ISSN (Print) - 0012-9976 | ISSN (Online) - 2349-8846

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Is Caste a Private Matter?


It is now in the public domain that the recent judgment of the Patna High Court has stalled the caste-based survey proposed by the Government of Bihar. What is more interesting to notice is that the judgment seeks to stand with the petitioners’ argument that such a survey, if allowed to happen, would lead to the violation of the right to privacy. Thus, the petitioners unequivocally suggest that caste falls into the intimate and restricted realm of one’s private sphere. However, as the editorial in the current issue of EPW suggests, such a view of caste offers a very narrow and convenient view of the complex phenomenon of the social which is constitutive of multiple realities, including, but not limited to, caste. The editorial appropriately hints at the politics of convenience that underlies the intention of the petition which has led to the stalling, albeit temporarily, of the caste-based survey announced by the Bihar government. The editorial also exposes the hidden script of the petition that seeks a selective disclosure of certain social realities such as caste while leaving out other more pernicious aspects of India’s social reality.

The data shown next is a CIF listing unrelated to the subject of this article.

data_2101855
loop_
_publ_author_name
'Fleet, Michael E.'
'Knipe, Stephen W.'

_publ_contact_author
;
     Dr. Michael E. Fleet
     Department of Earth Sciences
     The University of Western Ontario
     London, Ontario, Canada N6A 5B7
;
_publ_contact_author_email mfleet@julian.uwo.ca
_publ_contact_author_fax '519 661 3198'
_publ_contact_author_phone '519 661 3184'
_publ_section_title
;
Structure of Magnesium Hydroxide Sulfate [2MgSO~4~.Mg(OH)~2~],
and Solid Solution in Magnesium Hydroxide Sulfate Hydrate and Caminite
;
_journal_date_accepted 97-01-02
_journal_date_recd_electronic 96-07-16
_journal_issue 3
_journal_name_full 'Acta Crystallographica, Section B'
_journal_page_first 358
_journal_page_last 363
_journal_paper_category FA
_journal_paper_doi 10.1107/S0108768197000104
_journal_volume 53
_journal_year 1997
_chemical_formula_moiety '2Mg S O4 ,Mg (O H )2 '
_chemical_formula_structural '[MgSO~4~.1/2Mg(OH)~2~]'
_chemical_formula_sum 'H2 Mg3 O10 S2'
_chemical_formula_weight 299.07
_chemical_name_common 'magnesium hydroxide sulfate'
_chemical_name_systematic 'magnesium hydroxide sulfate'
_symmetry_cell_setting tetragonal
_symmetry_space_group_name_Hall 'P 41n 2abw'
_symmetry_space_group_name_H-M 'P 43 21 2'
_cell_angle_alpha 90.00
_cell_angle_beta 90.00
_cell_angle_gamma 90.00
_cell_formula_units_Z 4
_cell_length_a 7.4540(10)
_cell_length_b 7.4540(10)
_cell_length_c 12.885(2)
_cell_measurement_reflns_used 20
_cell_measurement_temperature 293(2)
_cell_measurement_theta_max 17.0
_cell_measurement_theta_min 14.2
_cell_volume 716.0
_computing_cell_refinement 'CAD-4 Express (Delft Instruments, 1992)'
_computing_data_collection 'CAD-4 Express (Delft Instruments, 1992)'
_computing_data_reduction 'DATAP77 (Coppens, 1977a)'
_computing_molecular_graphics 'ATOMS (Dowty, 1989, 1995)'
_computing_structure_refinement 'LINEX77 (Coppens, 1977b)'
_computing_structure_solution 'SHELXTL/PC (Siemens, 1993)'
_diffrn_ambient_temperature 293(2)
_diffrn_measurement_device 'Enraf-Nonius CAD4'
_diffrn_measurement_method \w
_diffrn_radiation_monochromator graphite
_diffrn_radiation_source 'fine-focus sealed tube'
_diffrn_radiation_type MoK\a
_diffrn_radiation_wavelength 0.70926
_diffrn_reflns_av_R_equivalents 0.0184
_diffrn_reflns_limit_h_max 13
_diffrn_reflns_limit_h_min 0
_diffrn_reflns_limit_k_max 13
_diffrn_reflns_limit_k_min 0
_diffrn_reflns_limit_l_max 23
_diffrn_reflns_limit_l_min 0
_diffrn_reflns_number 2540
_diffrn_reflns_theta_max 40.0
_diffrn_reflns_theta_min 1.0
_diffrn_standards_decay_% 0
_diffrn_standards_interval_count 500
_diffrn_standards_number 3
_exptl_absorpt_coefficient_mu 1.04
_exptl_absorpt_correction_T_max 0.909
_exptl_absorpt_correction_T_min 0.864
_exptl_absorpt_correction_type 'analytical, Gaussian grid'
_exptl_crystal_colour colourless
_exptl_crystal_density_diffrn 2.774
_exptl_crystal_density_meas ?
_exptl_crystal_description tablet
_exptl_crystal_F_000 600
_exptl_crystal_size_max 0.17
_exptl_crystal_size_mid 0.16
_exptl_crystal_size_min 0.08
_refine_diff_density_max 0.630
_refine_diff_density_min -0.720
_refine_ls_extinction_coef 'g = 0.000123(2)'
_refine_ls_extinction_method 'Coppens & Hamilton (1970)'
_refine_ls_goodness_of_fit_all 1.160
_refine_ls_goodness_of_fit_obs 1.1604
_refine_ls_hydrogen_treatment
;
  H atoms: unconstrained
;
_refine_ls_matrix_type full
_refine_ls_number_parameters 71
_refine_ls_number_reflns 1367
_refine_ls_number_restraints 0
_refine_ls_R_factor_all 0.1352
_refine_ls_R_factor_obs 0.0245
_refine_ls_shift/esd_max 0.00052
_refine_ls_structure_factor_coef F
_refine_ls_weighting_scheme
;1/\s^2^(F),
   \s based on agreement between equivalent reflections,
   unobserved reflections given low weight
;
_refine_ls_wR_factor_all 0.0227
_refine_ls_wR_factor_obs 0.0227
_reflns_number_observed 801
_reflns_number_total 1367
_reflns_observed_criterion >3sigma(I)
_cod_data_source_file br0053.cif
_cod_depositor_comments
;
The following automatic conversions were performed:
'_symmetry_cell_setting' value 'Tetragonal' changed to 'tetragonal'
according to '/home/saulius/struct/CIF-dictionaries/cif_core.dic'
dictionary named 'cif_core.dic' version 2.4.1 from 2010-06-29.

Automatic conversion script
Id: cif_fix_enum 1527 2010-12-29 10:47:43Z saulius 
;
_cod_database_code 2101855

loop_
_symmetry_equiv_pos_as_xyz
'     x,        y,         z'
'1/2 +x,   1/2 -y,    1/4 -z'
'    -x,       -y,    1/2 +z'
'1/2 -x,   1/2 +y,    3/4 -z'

Building on the arguments in the editorial, it is possible to verify the tenacity of the petitioners’ claim and its endorsement by the court which suggests that caste belongs to the realm of privacy. Enclosing caste to the most intimate sphere of privacy perhaps raises more fundamental issues. The connection bet­ween privacy and caste can be brought into question. If one treats caste as a private matter, then what implication will it have on caste which has a spectacular presence in the public domain? Will consigning caste into the private domain seek a strict separation between caste and public life? In a certain sense, the right to privacy is based on the moral right of dignity. However, counting caste as belonging to one’s right to privacy raises certain fundamental questions. Caste as the idiom of social interaction, when brought into the private realm, would lose its historical and social significance. The social practice of the people would be devoid of caste or would be based on factors other than caste. Can we expunge caste from the social and relocate it in the realm of privacy? The answer is perhaps no.

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Updated On : 3rd Jun, 2023
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